Women at lower risk during home birth.
A team of Dutch researchers decided to test whether low risk women at the onset of labour with planned home birth have a higher rate of rare but severe outcomes than those with planned hospital births.
Using data from a national study into maternal morbidity and national birth registry data from 1 August 2004 to 1 August 2006, the researchers identified over 146,000 low risk women in primary care at the onset of labour.
Of the 146,752 women included in the study, 63 percent had a planned home birth and 37 percent a planned hospital birth.
For women having their first baby, the rate of severe outcomes for a planned home birth was 2.3 per 1000 compared with 3.1 per 1000 for a planned hospital birth.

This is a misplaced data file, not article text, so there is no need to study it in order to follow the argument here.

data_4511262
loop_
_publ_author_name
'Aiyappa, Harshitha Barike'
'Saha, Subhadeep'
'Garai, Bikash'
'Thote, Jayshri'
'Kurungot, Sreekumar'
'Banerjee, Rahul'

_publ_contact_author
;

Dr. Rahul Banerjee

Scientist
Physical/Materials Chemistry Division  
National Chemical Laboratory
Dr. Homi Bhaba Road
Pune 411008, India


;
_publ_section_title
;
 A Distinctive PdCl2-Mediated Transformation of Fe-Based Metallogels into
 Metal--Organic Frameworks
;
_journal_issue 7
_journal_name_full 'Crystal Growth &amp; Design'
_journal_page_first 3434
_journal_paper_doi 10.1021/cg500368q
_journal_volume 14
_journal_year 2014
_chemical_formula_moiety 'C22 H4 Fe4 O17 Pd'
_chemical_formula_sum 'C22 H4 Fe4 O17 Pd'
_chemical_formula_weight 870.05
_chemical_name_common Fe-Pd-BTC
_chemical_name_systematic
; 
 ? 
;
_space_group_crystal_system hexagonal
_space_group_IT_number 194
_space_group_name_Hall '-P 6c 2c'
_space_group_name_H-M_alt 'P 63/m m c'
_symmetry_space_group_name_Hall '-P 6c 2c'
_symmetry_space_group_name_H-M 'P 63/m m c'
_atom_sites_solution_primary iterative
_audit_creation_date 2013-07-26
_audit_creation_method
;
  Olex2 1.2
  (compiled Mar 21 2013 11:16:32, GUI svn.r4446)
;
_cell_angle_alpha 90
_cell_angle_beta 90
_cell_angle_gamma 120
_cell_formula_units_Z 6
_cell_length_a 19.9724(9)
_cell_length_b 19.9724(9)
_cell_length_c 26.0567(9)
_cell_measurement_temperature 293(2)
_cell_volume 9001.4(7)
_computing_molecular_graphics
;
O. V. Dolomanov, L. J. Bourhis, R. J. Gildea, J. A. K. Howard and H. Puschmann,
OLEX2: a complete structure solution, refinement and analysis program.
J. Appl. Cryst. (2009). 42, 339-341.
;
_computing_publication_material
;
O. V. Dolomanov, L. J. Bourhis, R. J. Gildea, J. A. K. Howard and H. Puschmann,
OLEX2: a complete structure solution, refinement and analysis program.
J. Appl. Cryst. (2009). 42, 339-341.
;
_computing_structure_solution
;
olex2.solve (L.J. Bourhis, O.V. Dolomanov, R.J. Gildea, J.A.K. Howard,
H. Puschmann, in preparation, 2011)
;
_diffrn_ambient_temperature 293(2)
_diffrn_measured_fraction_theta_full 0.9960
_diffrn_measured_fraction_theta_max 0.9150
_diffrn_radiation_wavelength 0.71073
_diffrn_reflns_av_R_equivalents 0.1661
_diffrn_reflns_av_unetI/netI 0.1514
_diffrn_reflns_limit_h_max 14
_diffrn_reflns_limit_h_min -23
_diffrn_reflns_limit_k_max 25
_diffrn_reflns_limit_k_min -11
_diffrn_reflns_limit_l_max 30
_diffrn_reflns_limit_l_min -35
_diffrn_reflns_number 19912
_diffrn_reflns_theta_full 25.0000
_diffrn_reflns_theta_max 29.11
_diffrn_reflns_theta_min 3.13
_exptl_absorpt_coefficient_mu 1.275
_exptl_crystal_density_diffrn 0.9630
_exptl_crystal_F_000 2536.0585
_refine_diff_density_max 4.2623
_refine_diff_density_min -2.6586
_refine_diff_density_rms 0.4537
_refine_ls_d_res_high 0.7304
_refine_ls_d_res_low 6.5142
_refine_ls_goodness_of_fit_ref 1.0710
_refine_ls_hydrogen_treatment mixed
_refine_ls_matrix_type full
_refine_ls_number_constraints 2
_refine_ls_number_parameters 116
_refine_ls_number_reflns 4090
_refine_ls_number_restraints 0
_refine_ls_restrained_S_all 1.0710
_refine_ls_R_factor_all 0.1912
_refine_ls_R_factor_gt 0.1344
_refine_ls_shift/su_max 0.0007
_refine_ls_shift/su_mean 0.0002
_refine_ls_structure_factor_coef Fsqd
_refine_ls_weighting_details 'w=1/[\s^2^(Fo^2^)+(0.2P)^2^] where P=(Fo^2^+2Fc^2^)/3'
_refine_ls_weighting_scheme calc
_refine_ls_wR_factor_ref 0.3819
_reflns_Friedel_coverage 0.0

The rate of postpartum haemorrhage was 43.1 per 1000 for a planned home compared with 43.3 per 1000 for a planned hospital birth.
For women who had previously given birth, the rate of severe outcomes for a planned home birth was 1 per 1000 compared with 2.3 per 1000 for a planned hospital birth.
The rate of postpartum haemorrhage was 19.6 per 1000 for a planned home compared with 37.6 per 1000 for a planned hospital birth.
The study found that adverse outcomes were less common among planned home births than among planned hospital births but differences were only statistically significant for women who had previously given birth. ( ANI )
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|Publication:||Asian News International|
|Date:||Jun 14, 2013|
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